Miars said a strong concentration of residents will help ensure the viability of the restaurants and retail that are included in the site. For the Lennar Multifamily Communities building, set to have the largest commercial footprint on the site, the shops and dining opportunities on the first floor are designed as a complement to nearby open space.

Maintaining a diversity of uses — particularly at the ground level — is part of the plan.

“​​When you walk three city blocks and there’s nothing there, it feels like a long distance,” Miars said. “But when there’s things to interact with and be a part of, it feels like an interesting walk.”

4. Less visible construction was a necessary first step in transforming the site.

Miars said he understands if some residents are annoyed by the pace of construction, but some important work on the Quay may not have registered as a big deal for those who pass by the site.

He said the first two years of construction on the site focused largely on underground utility work, ensuring that a site that’s been vacant since 2007 was ready to handle an influx of new activity. GreenPointe also partnered with the city and Florida Department of Transportation to accelerate the construction of a roundabout at U.S. 41 and Fruitville, which opened last year.

“The good news is all that infrastructure is in and complete,” Miars said.

5. The project team is confident the west side of U.S. 41 can become a destination.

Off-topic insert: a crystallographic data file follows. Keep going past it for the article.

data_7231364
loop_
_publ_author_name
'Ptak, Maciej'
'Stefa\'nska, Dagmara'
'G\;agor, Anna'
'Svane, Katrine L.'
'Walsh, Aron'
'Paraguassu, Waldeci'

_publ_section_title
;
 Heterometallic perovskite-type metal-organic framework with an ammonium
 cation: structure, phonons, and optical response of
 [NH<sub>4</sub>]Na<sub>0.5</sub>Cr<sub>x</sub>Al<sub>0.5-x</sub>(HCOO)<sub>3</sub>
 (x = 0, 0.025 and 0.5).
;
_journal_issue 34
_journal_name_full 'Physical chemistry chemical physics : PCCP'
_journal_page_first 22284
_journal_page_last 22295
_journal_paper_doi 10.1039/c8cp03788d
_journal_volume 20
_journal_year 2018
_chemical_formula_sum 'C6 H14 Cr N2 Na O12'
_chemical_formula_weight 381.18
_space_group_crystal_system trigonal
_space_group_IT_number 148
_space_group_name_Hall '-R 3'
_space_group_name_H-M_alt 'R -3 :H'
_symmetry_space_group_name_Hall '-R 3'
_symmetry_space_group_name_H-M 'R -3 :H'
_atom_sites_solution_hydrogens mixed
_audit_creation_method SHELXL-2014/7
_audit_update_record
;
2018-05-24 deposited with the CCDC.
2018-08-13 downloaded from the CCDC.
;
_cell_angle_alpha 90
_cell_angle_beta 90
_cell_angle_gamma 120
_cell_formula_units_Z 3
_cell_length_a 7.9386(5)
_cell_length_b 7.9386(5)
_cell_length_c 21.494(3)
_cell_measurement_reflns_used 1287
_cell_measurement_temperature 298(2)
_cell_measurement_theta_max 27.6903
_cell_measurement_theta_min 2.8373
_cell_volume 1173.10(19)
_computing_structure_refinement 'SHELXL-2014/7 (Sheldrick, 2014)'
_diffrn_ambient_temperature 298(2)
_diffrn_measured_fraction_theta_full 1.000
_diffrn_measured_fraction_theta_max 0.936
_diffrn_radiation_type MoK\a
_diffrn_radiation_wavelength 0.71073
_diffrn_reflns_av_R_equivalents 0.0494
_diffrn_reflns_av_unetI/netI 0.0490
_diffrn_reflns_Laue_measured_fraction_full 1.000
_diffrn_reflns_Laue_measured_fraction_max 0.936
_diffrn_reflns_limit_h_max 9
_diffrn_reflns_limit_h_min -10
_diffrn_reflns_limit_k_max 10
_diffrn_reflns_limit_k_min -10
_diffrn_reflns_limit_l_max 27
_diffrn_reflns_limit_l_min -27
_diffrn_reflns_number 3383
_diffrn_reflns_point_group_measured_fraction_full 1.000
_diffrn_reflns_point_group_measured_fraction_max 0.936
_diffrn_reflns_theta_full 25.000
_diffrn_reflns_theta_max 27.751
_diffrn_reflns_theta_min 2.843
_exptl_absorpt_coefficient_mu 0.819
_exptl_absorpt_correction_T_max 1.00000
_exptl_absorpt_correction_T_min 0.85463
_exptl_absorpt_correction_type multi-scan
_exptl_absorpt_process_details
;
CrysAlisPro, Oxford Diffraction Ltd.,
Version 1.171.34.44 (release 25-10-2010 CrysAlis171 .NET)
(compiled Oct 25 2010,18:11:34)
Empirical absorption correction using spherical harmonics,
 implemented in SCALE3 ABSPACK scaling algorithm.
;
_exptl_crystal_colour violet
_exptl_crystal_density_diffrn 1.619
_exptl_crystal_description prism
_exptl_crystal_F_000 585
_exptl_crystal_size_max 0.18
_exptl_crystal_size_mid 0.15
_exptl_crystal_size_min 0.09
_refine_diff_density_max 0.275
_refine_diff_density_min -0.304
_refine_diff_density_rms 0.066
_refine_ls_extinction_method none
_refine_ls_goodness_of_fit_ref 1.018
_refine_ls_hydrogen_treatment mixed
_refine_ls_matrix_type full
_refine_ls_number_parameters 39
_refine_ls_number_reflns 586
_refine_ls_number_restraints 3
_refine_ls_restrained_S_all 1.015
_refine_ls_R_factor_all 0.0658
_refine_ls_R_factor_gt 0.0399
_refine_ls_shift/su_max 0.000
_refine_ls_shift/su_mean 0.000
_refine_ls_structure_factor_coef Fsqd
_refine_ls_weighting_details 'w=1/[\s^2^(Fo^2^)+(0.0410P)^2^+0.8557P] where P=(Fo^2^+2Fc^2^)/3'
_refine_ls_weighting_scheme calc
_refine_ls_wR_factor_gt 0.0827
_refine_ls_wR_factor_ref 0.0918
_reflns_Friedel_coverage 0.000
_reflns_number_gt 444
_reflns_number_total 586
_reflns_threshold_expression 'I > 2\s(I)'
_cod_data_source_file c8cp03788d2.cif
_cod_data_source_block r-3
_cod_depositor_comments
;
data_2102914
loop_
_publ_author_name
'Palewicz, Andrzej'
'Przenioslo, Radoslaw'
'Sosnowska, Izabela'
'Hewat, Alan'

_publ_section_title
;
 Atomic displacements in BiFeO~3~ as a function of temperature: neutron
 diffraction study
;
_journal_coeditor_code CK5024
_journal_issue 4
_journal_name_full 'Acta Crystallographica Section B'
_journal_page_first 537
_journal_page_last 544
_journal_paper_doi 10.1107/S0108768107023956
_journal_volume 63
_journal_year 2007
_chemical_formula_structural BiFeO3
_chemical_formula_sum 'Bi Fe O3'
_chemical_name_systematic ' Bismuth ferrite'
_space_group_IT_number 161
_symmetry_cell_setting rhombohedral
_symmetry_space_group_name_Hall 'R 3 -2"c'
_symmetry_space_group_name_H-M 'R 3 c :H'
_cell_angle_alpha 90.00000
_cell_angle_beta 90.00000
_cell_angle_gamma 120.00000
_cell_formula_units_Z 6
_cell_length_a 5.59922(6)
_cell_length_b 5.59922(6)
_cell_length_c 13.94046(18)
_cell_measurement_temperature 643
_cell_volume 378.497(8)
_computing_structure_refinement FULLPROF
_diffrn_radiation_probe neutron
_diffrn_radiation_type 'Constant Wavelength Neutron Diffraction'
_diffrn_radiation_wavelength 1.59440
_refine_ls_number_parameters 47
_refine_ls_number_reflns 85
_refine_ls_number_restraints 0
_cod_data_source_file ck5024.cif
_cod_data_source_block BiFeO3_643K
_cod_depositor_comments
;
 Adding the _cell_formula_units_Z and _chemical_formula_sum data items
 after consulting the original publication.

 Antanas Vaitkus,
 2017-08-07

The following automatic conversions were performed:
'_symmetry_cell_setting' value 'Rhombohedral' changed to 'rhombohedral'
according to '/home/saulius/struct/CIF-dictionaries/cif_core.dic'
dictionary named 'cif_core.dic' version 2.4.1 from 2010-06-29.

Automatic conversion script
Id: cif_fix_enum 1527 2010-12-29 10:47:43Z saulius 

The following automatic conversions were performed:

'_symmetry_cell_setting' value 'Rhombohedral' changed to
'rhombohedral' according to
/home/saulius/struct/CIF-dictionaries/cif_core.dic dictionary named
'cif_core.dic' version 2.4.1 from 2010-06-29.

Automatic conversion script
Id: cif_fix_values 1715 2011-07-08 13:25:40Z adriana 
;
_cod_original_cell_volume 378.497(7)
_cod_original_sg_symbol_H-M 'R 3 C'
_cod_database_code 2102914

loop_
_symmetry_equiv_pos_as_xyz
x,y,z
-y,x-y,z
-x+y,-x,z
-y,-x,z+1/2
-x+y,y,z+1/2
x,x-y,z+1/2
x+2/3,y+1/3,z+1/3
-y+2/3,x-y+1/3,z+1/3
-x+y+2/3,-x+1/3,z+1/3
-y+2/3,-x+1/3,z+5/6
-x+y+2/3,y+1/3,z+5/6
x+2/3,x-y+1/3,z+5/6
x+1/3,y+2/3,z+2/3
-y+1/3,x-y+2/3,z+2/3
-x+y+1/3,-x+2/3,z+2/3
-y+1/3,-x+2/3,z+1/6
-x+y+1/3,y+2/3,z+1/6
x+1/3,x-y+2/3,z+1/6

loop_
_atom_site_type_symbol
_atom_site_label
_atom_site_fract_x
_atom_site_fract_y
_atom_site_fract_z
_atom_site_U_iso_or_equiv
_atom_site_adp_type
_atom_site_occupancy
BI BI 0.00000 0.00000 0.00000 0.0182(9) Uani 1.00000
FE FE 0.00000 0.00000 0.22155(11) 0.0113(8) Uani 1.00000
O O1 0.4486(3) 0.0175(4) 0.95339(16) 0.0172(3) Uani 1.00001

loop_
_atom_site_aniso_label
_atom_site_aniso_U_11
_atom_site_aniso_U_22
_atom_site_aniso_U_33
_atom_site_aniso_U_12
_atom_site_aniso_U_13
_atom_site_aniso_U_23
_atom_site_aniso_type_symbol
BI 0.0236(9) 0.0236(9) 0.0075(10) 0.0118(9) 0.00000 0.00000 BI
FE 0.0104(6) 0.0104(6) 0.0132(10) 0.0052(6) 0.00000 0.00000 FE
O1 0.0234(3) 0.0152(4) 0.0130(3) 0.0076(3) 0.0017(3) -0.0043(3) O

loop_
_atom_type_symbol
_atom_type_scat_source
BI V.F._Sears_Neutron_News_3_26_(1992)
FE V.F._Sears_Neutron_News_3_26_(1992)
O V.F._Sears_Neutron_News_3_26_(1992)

When GreenPointe acquired the Quay, a destination city park to the north was just a conceptual idea that community activists were organizing support for.

Now, the city has approved a master plan for The Bay Sarasota, a project that will seek to redevelop more than 50 acres of public land surrounding the Van Wezel Performing Arts Hall. Miars said the emergence of a neighboring transformative project affirmed the company’s decision to invest in the Quay. He thinks the buildout of the Quay and The Bay, done in conjunction with the buildout of roundabouts and pedestrian safety features on U.S. 41, will succeed in drawing visitors across the state highway — which has historically been a challenge.

Miars sees The Bay — as well as growth in areas such as the Rosemary District — as complementary to the work GreenPointe is doing.

“We wanted to be a piece of the puzzle, and if we could complement what’s being done at The Bay and what’s being done downtown, that’s the best for all of us,” Miars said.


Latest News